The EU can win the war on technology

DISCLAIMER: All opinions in this column reflect the views of the author(s), not of EURACTIV Media network.

There is a war on technology going on: China, the US and Russia are competing to be the leader in artificial intelligence, autonomous driving, machine learning, digital platforms, 5G, new materials, photonics, and quantum computing, writes Fred Bakker.

Fred Bakker is the former editor in chief of the Dutch financial newspaper, Het Financieele Dagblad. He is the co-author  of the book The Smartest Places on Earth: Why rustbelts are the emerging hotspots of global innovation.

Which bloc will dominate the world in 2025? Which role will the EU play in this war?

Some analysts and policy-makers say Europe has already lost this game. They argue that Brussels lacks the political unity and vision to close its ranks and put enough money and brainpower together. And most importantly, even if they have the knowledge, they cannot bring it to the global market in time.

When you meet analysts, entrepreneurs or politicians in the US or China, you often hear that Europe does not have an Amazon, Google, Facebook, Apple, an Alibaba, or a Tencent. The Americans and the Chinese are alike in showing their supremacy.

But Europe is waking up. First, there is a growing awareness in Berlin and Paris that a European answer must be found in creating a common digital ground for the European industry.

It will be the next step in what some call Industrie 4.0, or smart manufacturing, or IoT (Internet of Things).

A digital platform that will have its own business model, not dependent on advertising revenues and regulating the ownership of the data that’s created in a more even way. The Germans and their thought leaders, the Fraunhofer Institute, are convinced that a European platform must become the leading global standard.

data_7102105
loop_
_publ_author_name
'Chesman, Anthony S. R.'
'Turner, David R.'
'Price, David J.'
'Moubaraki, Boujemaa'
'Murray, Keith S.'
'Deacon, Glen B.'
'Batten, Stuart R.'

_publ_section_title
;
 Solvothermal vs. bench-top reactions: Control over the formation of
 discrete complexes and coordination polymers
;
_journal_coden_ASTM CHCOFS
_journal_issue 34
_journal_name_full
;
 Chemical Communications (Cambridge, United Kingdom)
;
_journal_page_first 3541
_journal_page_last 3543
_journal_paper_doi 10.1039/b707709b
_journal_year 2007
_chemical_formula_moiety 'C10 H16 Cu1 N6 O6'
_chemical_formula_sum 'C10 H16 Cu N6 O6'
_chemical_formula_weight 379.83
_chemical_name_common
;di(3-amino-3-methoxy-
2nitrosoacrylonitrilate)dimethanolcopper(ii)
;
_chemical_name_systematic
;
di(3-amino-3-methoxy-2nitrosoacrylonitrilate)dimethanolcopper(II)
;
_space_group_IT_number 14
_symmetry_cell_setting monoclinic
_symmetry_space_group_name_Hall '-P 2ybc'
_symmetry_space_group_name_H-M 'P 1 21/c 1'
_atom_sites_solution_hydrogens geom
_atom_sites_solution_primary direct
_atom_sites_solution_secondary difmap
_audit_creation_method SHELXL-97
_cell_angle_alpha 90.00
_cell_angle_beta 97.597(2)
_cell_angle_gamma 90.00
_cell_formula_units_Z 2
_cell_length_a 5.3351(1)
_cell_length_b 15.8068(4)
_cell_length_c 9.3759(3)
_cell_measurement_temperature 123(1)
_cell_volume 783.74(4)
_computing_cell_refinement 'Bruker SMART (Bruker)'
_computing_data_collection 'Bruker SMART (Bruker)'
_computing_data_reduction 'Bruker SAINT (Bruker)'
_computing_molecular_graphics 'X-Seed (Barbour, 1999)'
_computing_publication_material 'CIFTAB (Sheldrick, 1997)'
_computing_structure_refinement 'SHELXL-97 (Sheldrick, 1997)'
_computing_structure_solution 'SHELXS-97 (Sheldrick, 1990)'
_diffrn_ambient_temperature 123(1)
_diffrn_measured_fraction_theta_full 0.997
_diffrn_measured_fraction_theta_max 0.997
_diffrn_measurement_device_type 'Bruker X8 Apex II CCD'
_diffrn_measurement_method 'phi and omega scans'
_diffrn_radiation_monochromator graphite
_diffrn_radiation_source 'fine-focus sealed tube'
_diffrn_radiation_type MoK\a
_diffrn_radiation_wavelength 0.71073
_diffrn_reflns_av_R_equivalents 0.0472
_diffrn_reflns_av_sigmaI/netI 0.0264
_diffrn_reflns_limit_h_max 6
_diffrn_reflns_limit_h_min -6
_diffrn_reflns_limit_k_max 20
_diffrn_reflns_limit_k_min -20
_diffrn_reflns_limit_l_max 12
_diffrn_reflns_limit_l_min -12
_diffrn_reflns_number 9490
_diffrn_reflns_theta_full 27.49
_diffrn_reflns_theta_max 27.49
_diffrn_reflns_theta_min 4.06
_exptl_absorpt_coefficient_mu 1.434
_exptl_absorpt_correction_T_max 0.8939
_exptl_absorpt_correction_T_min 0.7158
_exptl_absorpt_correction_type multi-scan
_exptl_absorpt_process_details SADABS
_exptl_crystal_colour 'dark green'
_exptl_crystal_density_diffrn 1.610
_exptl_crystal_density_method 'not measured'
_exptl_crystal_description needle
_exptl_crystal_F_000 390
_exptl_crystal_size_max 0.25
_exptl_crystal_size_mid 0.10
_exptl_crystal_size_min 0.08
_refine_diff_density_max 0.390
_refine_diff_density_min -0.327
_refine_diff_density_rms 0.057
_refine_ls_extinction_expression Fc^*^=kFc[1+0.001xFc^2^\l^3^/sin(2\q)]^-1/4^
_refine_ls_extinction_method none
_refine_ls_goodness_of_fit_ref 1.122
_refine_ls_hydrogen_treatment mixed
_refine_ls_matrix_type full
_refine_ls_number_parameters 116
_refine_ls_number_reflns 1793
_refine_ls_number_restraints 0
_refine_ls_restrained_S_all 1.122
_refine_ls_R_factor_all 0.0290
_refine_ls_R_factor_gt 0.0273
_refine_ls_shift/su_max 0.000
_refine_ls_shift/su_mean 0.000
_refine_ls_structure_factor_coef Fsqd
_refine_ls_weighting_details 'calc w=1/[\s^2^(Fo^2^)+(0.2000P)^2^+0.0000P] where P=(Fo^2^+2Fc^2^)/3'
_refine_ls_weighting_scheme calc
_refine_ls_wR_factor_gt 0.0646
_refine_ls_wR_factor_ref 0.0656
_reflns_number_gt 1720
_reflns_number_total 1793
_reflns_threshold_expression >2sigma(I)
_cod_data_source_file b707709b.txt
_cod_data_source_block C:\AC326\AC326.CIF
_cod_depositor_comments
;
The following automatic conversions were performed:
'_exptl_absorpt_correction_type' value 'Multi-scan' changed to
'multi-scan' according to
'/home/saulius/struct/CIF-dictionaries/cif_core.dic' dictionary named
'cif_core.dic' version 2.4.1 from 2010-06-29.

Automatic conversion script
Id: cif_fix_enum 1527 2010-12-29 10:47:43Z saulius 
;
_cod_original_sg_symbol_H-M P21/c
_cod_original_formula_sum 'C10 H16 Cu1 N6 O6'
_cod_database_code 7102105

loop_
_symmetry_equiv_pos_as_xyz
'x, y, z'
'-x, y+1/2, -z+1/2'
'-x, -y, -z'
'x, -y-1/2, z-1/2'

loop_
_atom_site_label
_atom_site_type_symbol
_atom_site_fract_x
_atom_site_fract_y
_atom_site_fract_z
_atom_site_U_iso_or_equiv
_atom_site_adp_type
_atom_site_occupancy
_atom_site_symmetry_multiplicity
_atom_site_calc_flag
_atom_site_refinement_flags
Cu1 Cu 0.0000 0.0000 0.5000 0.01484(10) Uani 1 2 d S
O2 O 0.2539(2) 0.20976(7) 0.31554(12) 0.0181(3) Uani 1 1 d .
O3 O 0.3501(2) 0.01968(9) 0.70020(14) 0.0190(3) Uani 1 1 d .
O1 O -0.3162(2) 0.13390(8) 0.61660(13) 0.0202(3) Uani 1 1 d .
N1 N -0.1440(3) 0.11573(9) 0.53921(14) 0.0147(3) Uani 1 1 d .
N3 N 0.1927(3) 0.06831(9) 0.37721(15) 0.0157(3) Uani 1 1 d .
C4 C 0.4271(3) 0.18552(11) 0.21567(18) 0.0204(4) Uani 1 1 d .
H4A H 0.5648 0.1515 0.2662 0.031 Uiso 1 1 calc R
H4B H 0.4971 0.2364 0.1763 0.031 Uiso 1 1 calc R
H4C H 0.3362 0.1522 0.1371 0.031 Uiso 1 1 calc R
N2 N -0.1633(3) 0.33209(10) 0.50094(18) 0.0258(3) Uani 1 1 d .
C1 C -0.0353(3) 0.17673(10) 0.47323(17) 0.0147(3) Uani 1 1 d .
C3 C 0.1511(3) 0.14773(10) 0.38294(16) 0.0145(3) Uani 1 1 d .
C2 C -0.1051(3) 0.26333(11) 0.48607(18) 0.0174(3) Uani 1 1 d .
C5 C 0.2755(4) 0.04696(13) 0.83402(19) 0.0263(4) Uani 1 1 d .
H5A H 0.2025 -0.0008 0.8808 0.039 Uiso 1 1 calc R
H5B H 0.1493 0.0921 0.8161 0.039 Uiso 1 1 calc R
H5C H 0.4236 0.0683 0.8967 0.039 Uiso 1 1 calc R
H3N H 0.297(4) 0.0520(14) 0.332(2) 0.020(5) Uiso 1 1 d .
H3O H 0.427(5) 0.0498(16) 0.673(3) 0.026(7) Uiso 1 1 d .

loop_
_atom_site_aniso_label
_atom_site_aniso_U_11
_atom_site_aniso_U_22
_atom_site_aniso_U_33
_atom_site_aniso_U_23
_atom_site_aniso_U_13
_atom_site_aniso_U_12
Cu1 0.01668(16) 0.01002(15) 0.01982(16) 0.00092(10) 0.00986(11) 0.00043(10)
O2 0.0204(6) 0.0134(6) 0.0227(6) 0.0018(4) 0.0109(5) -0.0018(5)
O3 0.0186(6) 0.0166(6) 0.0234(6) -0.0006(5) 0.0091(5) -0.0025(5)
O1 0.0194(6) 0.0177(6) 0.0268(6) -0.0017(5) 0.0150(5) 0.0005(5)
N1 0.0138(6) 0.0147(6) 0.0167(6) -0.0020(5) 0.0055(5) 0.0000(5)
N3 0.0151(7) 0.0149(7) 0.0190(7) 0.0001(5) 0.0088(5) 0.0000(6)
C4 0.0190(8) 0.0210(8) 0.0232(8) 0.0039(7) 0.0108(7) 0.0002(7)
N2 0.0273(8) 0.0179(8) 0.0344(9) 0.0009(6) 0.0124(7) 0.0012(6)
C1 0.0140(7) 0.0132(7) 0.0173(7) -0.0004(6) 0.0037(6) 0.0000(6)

A second factor that is shaping the European identity is the growing awareness in Brussels, Berlin and Paris that Europe has to take care of its own security.

French President Emanuel Macron took this position recently when he met his diplomatic staff in Paris. Later this year, he will come up with a proposal on how to realise this in the short term.

In Germany, the ministry of defence is working on plans to create a DARPA-like research institute. DARPA was created in the mid-1950s as the innovation booster of the American army.

With a relatively small budget of around $5 billion, DARPA is the driver of research in areas like the internet, the autonomous car, and recently in really smart Artificial Intelligence.

Thirdly, Europe has to think and act as a geopolitical power. This is a game changer.

With all the traumas of the past century, the older political generation was a true believer in the soft power it had used to create the European Union as it is now. But the international arena is fundamentally changing in character and style. And it is too easy to blame it solely on President Trump.

Europe used to think and act in terms of shared interests with its allies, but from now on it must think in terms of its own interests first. That’s not selfishness, that is not creating a European Fort, it means growing up. Europe has to become more self-confident.

In the war on technology, this means that Europe has to set its own goals. It has done this already in quantum computing and photonics, and it should do it shortly in chip building and artificial intelligence.

The war on technology and the geopolitical dimension of it means that Brussels and the individual countries should be more alert of the alliances that are built. An important question politicians have to ask themselves is: who are our companies partnering with? Or who is buying this renowned technology company?

Europe will not be a loser in this war on technology. A lack of political unity and money represents liabilities that can and must be turned in assets.

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